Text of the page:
Welcome to Netrider ... Connecting Riders!

Interested in talking motorbikes with a terrific community of riders?
Signup (it's quick and free) to join the discussions and access the full suite of tools and information that Netrider has to offer.

webBikeWorld A 360° Motorcycle Dash Cam Comparison

Discussion in 'Motorcycling News' started by NetriderBot, Sep 16, 2015.

  1. #1 NetriderBot, Sep 16, 2015
    Last edited by a moderator: Sep 16, 2015
    I’ve been closely following the action camera reviews and the Bluetooth intercom reviews for some time.

    The do-it-all Sena 10C sure grabbed my attention, as did the INNOVV C3 action cam and the Mobius action cam.

    I went "all in" and I learned a few things and thought it might be worth sharing one person's opinion.

    The following addresses all three devices, as well as RAM and Leader camera mounts and the CyberLink video editing software.

    My focus here is on my quest for a motorcycle dash cam setup.

    Based on various blog posts and product comments around the web, it appears I’m not the only motorcycle rider seeking dash cams.

    First, I should point out that comparing the INNOVV and Mobius to the Sena 10C is a bit like comparing apples and oranges to prime filet mignon.

    The first two are nice video cameras and appear to be built with similar technology.

    The third is an impressive combination of camera, Bluetooth intercom headset and FM radio, all in a single small package.

    Device prices are reflective of this difference, but if you subtract the price of good Bluetooth headset from the price of the Sena 10C, then the cost of the 10C’s camera begins to approach that of the other two.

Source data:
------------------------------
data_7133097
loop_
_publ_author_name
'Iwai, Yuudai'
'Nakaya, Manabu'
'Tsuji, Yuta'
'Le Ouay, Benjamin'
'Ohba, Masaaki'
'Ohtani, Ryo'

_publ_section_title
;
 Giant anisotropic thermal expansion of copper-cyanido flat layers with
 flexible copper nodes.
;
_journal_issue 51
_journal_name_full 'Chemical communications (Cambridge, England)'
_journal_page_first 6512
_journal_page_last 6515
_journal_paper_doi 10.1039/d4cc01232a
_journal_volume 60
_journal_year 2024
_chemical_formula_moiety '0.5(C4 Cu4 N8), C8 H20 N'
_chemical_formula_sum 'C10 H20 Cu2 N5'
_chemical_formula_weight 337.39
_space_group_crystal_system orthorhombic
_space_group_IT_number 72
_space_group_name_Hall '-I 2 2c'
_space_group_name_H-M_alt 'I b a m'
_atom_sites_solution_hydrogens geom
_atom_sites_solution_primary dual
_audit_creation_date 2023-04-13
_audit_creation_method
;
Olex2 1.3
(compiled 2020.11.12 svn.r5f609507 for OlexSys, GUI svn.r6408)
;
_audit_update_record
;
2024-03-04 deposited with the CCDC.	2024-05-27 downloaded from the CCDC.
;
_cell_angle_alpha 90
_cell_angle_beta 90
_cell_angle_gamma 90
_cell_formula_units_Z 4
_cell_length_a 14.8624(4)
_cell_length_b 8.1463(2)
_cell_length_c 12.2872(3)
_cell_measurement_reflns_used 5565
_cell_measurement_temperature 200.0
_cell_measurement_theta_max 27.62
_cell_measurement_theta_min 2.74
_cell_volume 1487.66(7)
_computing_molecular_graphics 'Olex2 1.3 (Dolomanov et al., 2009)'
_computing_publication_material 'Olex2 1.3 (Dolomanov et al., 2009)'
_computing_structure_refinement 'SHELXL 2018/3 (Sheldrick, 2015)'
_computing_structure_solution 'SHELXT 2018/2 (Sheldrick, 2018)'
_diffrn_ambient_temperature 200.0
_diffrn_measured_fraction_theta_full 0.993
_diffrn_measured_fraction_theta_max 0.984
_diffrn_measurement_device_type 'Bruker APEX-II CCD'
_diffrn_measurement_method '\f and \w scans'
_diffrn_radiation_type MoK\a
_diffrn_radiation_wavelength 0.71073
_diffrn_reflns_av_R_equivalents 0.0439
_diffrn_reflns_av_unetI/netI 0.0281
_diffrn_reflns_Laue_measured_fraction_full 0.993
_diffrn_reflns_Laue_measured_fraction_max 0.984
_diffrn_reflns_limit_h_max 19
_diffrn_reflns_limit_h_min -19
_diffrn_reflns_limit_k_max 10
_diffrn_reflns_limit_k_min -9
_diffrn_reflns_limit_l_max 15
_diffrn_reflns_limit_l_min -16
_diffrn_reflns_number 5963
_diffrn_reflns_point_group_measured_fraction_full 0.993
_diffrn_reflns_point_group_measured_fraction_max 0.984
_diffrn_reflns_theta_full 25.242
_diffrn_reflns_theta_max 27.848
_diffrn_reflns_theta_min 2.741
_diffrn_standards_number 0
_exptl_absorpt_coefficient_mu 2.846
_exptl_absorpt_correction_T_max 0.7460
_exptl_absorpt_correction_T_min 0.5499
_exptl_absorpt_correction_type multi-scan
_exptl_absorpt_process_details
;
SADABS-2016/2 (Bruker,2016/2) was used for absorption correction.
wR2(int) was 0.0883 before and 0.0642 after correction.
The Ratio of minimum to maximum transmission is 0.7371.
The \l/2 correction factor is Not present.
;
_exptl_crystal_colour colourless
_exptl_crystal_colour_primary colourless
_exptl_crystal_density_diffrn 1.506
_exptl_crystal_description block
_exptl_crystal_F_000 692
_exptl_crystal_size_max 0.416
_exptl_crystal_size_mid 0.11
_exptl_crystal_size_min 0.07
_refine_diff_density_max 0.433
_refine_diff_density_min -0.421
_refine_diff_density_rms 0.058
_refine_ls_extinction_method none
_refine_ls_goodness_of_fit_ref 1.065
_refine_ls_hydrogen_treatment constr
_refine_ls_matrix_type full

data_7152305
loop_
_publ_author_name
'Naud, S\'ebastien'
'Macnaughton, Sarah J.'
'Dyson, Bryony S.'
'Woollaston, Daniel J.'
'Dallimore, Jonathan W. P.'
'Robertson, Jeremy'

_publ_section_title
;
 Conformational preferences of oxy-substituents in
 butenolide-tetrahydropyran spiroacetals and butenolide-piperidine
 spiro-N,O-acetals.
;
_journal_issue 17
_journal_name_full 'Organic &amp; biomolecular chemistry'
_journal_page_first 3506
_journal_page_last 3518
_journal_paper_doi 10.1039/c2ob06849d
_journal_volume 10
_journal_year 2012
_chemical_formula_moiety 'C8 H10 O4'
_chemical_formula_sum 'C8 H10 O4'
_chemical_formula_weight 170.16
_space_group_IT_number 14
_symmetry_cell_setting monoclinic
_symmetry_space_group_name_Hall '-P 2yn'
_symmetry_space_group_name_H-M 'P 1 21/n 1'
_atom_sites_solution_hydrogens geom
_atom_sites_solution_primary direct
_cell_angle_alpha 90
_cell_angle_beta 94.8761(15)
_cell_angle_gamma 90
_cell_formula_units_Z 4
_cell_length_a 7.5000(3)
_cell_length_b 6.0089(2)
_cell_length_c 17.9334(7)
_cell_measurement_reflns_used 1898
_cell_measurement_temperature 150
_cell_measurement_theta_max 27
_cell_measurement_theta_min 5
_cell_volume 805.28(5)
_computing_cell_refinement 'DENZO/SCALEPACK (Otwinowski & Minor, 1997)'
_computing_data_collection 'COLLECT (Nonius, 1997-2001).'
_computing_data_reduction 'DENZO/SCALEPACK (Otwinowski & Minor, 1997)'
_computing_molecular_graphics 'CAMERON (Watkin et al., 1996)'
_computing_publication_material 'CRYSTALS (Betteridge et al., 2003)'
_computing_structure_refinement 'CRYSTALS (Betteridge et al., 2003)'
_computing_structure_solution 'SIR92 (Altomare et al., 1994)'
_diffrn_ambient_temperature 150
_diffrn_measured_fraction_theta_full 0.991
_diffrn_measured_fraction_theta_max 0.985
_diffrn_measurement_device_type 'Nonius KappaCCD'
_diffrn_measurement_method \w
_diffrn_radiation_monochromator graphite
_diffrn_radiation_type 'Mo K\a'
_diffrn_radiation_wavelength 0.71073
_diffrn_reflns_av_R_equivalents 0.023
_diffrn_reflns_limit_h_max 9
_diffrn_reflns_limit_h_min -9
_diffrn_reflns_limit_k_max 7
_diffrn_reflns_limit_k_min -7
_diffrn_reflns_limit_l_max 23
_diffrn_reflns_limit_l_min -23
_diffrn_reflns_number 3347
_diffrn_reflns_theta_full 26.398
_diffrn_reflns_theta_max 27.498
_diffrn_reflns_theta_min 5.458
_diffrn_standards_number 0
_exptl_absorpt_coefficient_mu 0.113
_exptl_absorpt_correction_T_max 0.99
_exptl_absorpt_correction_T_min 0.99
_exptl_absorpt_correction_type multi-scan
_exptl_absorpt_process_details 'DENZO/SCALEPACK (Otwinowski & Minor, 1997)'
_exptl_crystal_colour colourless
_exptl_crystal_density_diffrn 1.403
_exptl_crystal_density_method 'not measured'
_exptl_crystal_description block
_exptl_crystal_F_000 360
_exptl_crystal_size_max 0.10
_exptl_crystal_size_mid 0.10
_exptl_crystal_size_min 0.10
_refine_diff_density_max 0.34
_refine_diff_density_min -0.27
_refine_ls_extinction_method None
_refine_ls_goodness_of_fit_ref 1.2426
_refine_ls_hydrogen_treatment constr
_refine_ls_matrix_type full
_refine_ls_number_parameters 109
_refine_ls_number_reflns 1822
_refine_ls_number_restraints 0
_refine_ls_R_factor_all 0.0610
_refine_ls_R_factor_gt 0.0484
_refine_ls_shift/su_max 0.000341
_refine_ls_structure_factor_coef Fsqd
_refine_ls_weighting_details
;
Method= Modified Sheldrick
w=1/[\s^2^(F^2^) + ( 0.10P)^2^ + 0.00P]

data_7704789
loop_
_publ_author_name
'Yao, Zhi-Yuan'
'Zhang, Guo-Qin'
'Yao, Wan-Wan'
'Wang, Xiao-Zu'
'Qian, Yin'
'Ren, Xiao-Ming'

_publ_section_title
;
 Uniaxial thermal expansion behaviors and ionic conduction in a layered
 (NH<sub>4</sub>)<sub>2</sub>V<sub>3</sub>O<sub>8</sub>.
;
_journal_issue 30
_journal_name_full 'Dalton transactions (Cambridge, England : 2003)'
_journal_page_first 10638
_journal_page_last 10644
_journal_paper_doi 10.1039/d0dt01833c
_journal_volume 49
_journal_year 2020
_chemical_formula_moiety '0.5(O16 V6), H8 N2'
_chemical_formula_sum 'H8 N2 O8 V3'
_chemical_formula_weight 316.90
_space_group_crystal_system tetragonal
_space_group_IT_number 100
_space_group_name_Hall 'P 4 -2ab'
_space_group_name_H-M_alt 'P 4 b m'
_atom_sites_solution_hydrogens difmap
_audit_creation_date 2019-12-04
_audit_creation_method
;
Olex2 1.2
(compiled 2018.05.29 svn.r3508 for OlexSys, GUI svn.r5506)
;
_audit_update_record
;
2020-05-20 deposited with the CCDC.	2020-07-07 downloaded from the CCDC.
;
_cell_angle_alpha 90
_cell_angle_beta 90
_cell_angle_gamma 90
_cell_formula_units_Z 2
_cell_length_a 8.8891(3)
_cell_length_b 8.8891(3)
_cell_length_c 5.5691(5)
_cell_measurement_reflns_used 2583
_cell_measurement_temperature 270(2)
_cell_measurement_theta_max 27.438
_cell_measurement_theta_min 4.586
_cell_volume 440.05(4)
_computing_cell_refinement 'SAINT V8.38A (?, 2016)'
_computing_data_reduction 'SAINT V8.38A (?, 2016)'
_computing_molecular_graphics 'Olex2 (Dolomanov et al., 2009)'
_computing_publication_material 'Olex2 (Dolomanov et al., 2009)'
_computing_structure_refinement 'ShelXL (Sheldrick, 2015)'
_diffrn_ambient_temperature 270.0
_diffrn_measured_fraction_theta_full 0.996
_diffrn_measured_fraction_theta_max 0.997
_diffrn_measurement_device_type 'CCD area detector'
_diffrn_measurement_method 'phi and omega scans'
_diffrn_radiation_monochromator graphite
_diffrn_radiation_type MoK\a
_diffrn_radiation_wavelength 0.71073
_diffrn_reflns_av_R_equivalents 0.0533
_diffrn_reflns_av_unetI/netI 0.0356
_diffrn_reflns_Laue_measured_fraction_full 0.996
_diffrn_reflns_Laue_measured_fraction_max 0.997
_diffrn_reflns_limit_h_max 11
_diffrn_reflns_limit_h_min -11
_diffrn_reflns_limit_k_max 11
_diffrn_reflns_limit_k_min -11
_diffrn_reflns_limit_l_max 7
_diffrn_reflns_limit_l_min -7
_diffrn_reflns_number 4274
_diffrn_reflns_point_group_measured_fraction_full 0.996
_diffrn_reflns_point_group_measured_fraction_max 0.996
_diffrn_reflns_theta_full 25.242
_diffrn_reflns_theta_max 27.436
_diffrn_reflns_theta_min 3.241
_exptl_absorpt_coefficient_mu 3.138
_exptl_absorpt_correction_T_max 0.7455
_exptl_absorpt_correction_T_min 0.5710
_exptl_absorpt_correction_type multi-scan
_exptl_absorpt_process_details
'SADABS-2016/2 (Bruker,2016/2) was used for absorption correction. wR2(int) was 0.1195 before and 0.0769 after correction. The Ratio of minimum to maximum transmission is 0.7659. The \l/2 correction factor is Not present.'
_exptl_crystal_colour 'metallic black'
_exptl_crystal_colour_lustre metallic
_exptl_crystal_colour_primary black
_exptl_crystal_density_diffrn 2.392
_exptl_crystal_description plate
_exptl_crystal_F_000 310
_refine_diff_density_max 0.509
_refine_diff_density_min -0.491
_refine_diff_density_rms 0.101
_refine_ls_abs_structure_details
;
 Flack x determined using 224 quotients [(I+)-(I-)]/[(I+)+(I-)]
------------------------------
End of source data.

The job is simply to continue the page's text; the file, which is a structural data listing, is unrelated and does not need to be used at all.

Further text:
I don’t want to repeat information already available in the webBikeWorld reviews of these products, but I should say that all three cameras are highly configurable action cameras. I have them configured - as best I can - as dash cams.


    So, what do I mean by “motorcycle dash cam”?

    My dream setup is a total of three cameras, one centered and facing forward and one on each side of the bike, to provide a simultaneous side and rear view.

    In a perfect world, the cameras would be weather resistant and permanently mounted to (and powered by) the motorcycle.

    They would start and stop automatically with the ignition key and support continuous loop recording for total no-touch operation -- except, of course, when I wanted to extract recorded video.

    A wide angle lens is a big plus.

    I’m not trying to film a Hollywood movie, but at least reasonable video quality goes without saying.

    It turns out that I can’t have it all, but I can get pretty close.

    The table above summarizes how each camera stacks up against my dash cam requirements.

    None of the shortcomings are showstoppers. Most are due to the state of the technology and I can’t blame the manufacturers for that.

    more »